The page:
Updated: Oct 13, 2019
Not everything in life can be planned down to a T, you will always have the unforeseeable cramp up on you. Encephalitis “e” was definitely one of those unforeseeable thing for our family. But for the most part, you can plan ahead and planning ahead is by far your best ally if you want to enjoy as much as possible spending some time on the fun side of the fence following a brain injury.
How do you best prepare? For me planning for an outing or social event means packing up on some sleep (afternoon rest and good night sleep) several days before the date of the event I wish to attend. It means avoiding stress at all cost to ensure it doesn’t unnecessarily deplete my brain of energy. It’s also making simple decisions such as getting gifts, outfits, babysitter sorted well ahead of time so anxiety is kept to a minimum. I make a list and tick the items off the list early so I don’t lye awake in the middle of the night thinking about everything that needs to be done...because we all know how productive that is anyway right!
Another thing that I do is that I often try to find out who’s going to be at the event. Some people from your entourage may have a better understanding of your current challenges/limitations. So should everything turn sour, then I know who are the key persons I can rely on to help me or to simply flag to me when things start taking a left turn. Disappearing at the early stage of a downward curve often means that you’ll avoid reaching the rock bottom and it also gives you the best chances of recovering quickly from a venture on the fun side of the fence. Find out who those key people are, let them know that you want them to flag those changes because once you start venturing down the path of the downward curve, I believe that our thinking abilities also go wonky and we can actually end up being our own worst enemy.
Finally and probably most importantly set REALISTIC EXPECTATIONS. Notice how this has been written in Capital Letters, Bold and Italic? Yeah well it's been done intentionally!
No matter how well you plan ahead, have the right people supporting you and so on, you have to be realistic and accept that your current condition still comes with some limitations.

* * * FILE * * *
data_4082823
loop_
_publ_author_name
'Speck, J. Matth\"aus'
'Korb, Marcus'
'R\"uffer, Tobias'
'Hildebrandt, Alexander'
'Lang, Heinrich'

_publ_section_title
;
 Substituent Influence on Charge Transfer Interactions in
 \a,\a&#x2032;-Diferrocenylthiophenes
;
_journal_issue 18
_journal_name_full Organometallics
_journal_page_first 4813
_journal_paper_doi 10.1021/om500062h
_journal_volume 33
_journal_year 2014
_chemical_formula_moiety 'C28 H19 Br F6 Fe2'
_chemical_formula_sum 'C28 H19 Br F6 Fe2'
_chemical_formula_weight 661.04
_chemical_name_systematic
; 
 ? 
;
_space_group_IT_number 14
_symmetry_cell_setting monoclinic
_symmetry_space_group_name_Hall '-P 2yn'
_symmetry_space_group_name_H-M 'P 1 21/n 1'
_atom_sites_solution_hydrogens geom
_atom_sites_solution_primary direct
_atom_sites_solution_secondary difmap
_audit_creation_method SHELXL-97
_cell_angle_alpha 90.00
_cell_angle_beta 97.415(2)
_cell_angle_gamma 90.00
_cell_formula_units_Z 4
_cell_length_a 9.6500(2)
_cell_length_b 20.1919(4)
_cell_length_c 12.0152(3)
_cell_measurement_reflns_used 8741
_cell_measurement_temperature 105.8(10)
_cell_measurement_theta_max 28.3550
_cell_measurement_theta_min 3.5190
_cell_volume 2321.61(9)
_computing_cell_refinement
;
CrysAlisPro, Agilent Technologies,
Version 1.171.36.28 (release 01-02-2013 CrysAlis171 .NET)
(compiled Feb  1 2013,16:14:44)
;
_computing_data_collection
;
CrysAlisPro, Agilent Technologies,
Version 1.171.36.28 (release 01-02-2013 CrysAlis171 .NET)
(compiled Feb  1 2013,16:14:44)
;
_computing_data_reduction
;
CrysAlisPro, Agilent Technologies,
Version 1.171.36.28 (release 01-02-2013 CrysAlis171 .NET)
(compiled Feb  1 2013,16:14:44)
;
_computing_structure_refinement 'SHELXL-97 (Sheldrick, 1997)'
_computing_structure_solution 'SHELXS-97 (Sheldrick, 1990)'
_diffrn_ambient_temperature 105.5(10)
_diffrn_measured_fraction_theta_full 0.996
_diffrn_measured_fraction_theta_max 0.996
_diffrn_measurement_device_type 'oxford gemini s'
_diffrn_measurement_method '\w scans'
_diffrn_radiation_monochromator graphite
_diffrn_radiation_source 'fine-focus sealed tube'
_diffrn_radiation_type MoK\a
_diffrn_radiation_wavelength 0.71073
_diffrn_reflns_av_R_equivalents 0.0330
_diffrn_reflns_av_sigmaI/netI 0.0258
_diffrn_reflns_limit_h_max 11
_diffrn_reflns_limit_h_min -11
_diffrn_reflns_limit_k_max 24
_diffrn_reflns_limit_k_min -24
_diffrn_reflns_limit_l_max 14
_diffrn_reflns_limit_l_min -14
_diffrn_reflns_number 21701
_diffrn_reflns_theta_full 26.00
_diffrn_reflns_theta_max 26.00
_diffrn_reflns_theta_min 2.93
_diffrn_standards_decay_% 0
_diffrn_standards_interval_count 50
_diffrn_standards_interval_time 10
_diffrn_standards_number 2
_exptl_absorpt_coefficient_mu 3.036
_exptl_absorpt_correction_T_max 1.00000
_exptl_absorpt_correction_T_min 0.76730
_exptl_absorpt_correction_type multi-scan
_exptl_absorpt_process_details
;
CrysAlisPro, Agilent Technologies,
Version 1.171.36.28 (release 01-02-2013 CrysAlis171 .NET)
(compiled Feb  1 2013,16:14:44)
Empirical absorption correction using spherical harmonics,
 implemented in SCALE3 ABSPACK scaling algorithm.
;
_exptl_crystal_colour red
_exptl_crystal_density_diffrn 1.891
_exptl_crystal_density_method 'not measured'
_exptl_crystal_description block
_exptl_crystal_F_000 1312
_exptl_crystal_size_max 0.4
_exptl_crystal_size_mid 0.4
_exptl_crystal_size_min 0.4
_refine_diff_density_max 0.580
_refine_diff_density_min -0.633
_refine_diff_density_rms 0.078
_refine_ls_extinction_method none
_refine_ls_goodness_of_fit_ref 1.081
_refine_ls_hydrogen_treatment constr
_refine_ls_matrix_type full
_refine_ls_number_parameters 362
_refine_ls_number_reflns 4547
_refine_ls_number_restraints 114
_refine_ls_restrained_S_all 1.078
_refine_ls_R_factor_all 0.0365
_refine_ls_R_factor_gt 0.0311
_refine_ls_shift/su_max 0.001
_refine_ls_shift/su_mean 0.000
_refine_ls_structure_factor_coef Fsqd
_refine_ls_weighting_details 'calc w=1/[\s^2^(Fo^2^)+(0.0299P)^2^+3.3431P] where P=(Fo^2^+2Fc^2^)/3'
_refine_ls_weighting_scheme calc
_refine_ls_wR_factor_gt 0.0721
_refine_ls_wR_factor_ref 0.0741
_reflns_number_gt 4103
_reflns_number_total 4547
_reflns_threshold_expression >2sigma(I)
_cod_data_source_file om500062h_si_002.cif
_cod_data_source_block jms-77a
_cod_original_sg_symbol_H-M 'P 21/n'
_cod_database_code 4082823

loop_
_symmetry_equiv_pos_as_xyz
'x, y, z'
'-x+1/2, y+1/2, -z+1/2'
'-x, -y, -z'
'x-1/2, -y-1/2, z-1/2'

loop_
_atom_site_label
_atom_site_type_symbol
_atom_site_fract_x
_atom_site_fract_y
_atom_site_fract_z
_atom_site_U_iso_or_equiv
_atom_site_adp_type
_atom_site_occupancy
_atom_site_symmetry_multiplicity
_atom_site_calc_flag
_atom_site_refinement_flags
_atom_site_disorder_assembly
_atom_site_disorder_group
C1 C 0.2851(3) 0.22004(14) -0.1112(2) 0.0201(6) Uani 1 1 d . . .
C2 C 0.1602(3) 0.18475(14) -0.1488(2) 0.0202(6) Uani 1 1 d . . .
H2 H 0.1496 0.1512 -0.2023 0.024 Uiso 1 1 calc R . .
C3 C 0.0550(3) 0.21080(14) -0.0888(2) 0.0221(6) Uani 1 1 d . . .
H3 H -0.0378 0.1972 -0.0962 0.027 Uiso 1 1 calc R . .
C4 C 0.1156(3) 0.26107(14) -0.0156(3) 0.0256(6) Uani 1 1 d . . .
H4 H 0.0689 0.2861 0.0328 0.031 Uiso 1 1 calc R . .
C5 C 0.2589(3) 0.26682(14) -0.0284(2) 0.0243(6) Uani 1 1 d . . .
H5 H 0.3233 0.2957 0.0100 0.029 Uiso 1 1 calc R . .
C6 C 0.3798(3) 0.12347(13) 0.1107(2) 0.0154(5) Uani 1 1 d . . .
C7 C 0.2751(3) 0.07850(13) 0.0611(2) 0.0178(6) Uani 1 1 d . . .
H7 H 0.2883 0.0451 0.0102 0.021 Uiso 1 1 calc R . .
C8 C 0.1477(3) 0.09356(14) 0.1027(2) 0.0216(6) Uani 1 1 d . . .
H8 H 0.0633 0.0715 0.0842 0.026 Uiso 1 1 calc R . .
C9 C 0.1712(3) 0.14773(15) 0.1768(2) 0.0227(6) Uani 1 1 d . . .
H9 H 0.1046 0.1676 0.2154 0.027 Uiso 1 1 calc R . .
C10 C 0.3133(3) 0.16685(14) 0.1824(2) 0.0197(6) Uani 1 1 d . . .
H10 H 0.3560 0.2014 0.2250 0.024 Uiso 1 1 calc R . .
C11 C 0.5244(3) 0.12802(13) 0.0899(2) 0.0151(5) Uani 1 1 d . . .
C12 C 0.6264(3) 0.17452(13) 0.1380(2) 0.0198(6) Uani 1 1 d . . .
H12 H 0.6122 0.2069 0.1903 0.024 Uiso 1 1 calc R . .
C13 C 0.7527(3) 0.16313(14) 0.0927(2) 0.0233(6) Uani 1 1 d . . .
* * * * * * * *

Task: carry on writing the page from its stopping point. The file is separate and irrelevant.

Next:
Decide prior to the event what success will look like for you. This is individual to each person and will differ greatly depending on the residual effects you have to manage but I always feel that the emotional toll is minimised if i leave the event with a sense of achievement. For example, while I’m enjoying a bit of fun time I am hoping to achieve ABC and DEF fall in the nice to have bucket. Therefore if I manage to handle relatively successfully ABCD, then I’ll leave the event feeling like I’ve had a win. But if I’ve set the bar too high, I can guarantee that this dreadful feeling of failure will take over. So setting realistic expectations is the way to go in order to feel like you are winning!
But what if I’ve pushed my luck too far? What happens then?
Well, I call those moments payback time. I personally think that some paybacks are completely worth it but it’s up to you to decide if this logic make sense for you. Whether they are worth it or not, you are likely to experience intense fatigue following an event and depending on your mind frame you can at times also be struggling with your emotions and outlook on your new life.
That’s where you gotta pick yourself back up. But again, let’s be realistic, in order to do that successfully the first thing you will need to do is rest, rest and rest. As an individual you are more likely to chase the dark clouds away if you have energy to allow yourself to think clearly and positively. Unfortunately, there isn’t a magical pill that makes the payback disappear in an instant. You may have to take it on the chin for a while. I find that I deal better with the uppercuts when I watch them go by. What I mean by that is that I try to not get too caught up with the dark clouds...I watch them go by without feeding them reasons to turn into storms. Like clouds, they eventually pass and make room for the sun to shine again. That analogy works for me but I’m sure you can find one that works for you.
One last little word of wisdom that you have probably been hearing over and over again...be kind to yourself and listen to your weird and wonderful brain. It is still quite clever at letting you know if you are pushing too hard or trying to operate way beyond your boundaries. A win is a win no matter how small it might be in comparison to your life before a brain injury...it's all about perspective
I'd love to hear about what works for you, please don't hesitate to leave a comment.
Prequal to this post: Sitting on the fence of a brain injury